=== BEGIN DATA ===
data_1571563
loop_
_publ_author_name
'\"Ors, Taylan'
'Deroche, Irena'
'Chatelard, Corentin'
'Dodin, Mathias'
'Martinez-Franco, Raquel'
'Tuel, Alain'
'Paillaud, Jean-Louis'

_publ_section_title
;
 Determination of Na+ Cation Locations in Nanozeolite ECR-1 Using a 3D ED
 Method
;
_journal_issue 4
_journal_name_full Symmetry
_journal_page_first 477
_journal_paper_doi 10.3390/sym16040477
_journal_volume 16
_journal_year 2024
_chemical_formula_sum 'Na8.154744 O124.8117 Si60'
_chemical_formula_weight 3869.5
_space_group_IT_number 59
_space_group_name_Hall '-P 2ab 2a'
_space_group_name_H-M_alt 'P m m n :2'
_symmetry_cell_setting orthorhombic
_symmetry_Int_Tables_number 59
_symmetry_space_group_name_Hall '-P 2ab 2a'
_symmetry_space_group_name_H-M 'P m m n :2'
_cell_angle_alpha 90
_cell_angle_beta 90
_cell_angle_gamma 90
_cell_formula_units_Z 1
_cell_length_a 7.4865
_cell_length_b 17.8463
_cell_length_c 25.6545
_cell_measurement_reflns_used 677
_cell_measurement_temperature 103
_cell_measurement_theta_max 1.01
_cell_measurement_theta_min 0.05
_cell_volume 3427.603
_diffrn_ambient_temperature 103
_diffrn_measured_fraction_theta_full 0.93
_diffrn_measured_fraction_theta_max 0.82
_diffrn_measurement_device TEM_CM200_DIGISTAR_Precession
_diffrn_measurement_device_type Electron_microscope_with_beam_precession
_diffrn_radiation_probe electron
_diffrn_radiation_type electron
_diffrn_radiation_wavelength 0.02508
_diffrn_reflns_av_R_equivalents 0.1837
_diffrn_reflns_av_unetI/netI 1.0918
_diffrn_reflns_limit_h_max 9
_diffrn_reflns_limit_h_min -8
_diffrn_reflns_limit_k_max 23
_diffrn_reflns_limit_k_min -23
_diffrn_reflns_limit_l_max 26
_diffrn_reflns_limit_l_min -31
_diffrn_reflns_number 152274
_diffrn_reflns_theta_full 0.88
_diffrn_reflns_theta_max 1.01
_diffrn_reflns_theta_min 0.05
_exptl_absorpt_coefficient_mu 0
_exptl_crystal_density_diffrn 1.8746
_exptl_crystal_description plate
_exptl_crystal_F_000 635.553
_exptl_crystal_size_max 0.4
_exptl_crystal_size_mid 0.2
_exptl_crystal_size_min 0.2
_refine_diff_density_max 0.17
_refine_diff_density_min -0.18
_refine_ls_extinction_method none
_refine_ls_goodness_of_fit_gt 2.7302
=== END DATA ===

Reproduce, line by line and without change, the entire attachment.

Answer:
data_1571563
loop_
_publ_author_name
'\"Ors, Taylan'
'Deroche, Irena'
'Chatelard, Corentin'
'Dodin, Mathias'
'Martinez-Franco, Raquel'
'Tuel, Alain'
'Paillaud, Jean-Louis'

_publ_section_title
;
 Determination of Na+ Cation Locations in Nanozeolite ECR-1 Using a 3D ED
 Method
;
_journal_issue 4
_journal_name_full Symmetry
_journal_page_first 477
_journal_paper_doi 10.3390/sym16040477
_journal_volume 16
_journal_year 2024
_chemical_formula_sum 'Na8.154744 O124.8117 Si60'
_chemical_formula_weight 3869.5
_space_group_IT_number 59
_space_group_name_Hall '-P 2ab 2a'
_space_group_name_H-M_alt 'P m m n :2'
_symmetry_cell_setting orthorhombic
_symmetry_Int_Tables_number 59
_symmetry_space_group_name_Hall '-P 2ab 2a'
_symmetry_space_group_name_H-M 'P m m n :2'
_cell_angle_alpha 90
_cell_angle_beta 90
_cell_angle_gamma 90
_cell_formula_units_Z 1
_cell_length_a 7.4865
_cell_length_b 17.8463
_cell_length_c 25.6545
_cell_measurement_reflns_used 677
_cell_measurement_temperature 103
_cell_measurement_theta_max 1.01
_cell_measurement_theta_min 0.05
_cell_volume 3427.603
_diffrn_ambient_temperature 103
_diffrn_measured_fraction_theta_full 0.93
_diffrn_measured_fraction_theta_max 0.82
_diffrn_measurement_device TEM_CM200_DIGISTAR_Precession
_diffrn_measurement_device_type Electron_microscope_with_beam_precession
_diffrn_radiation_probe electron
_diffrn_radiation_type electron
_diffrn_radiation_wavelength 0.02508
_diffrn_reflns_av_R_equivalents 0.1837
_diffrn_reflns_av_unetI/netI 1.0918
_diffrn_reflns_limit_h_max 9
_diffrn_reflns_limit_h_min -8
_diffrn_reflns_limit_k_max 23
_diffrn_reflns_limit_k_min -23
_diffrn_reflns_limit_l_max 26
_diffrn_reflns_limit_l_min -31
_diffrn_reflns_number 152274
_diffrn_reflns_theta_full 0.88
_diffrn_reflns_theta_max 1.01
_diffrn_reflns_theta_min 0.05
_exptl_absorpt_coefficient_mu 0
_exptl_crystal_density_diffrn 1.8746
_exptl_crystal_description plate
_exptl_crystal_F_000 635.553
_exptl_crystal_size_max 0.4
_exptl_crystal_size_mid 0.2
_exptl_crystal_size_min 0.2
_refine_diff_density_max 0.17
_refine_diff_density_min -0.18
_refine_ls_extinction_method none
_refine_ls_goodness_of_fit_gt 2.7302